The day after his victory over Bailey, Pritzker said both items remain on the agenda, if not in the upcoming session “in January or early in the (next) session.”
“We are going to work on passing an assault weapons ban and making sure that we are protecting women’s reproductive rights by expanding capacity and ... making the investments that are necessary here in our state to protect women,” Pritzker said.
A group of House Democrats has been meeting since summer with law enforcement, victims, gun-safety advocates and others to develop proposals to address gun violence, said Rep. Bob Morgan of Deerfield, who’s leading the discussion.
“We have almost completed our work and will have recommendations to share in the coming weeks,” Morgan said in a statement Wednesday.
Rep. Kelly Cassidy, a Chicago Democrat who’s leading negotiations in the House on potential changes to the state’s abortion laws, said lawmakers and advocates are working methodically to make sure that any new legislation protecting providers or patients who may be subjected to punitive policies in other states isn’t vulnerable to lawsuits.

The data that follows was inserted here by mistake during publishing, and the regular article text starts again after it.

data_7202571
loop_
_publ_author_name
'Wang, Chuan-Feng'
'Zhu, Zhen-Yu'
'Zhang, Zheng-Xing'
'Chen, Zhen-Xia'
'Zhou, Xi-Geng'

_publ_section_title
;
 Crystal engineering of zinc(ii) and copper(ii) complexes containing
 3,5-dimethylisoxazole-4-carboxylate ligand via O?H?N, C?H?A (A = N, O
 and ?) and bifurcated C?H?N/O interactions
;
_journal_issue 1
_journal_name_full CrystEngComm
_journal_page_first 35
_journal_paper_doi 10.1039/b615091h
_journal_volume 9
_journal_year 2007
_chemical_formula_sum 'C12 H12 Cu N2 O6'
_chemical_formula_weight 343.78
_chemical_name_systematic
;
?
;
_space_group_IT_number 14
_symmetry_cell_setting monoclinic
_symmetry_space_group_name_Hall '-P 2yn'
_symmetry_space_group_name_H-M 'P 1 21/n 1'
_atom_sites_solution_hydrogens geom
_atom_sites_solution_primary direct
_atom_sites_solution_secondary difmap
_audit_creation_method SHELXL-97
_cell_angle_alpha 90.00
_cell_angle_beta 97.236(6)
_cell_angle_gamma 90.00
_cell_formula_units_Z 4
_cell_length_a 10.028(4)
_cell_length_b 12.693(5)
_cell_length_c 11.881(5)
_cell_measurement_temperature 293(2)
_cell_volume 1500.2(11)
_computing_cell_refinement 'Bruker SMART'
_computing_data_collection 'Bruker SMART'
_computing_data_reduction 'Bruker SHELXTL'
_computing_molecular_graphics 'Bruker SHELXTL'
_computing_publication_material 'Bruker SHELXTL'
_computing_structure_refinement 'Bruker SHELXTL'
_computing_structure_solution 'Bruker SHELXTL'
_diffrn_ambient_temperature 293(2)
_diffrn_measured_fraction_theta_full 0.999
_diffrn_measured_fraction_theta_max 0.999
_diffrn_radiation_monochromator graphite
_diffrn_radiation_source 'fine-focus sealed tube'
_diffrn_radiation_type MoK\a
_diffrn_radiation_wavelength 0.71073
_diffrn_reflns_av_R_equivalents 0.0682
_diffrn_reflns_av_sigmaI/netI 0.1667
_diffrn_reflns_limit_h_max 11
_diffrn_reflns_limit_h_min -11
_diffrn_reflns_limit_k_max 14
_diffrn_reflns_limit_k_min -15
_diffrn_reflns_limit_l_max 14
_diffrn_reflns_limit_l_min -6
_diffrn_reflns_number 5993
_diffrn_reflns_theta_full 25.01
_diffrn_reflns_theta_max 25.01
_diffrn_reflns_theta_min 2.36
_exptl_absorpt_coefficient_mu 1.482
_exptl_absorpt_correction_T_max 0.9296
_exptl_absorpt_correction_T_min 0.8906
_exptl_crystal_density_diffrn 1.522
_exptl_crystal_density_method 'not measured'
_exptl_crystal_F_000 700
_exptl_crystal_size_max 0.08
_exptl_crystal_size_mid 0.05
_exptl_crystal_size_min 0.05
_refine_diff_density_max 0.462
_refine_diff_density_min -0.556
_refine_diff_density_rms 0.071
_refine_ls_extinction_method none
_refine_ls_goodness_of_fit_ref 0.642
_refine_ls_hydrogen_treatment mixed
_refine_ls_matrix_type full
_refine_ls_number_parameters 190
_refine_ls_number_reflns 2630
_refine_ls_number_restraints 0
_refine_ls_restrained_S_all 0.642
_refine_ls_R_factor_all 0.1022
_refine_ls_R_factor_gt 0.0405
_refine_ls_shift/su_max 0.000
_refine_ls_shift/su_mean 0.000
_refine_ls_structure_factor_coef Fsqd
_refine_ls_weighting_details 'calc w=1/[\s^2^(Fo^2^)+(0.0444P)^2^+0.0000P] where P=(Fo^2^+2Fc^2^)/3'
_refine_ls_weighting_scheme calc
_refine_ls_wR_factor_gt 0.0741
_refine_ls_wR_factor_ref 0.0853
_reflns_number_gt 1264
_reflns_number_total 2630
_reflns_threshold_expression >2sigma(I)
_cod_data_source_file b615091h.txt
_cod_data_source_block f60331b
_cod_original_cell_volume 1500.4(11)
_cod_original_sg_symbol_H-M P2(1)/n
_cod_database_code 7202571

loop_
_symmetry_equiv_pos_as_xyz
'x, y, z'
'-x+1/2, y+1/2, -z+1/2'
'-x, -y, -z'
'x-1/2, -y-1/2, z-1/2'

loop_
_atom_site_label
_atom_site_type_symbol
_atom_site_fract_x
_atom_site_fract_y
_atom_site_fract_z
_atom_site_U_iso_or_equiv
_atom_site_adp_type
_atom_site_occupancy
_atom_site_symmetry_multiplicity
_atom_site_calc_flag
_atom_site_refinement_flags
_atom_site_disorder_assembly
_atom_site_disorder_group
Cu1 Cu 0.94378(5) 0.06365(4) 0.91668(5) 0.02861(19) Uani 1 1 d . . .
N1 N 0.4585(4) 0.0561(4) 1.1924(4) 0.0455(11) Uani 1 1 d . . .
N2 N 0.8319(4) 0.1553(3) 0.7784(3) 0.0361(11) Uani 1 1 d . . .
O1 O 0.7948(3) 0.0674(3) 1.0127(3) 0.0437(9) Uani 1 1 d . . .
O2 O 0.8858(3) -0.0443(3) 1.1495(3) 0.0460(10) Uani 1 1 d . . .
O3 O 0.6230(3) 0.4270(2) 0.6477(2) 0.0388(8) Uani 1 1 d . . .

“We’re trying to be surgical in the way we do it so that it has the greatest likelihood of sustaining a court challenge,” Cassidy said.
Taking more time also will allow proponents to assess what impact an election night victory for a ballot measure on abortion rights in Michigan might have on the landscape in Illinois, Cassidy said.
The Tribune’s Rick Pearson contributed to this story.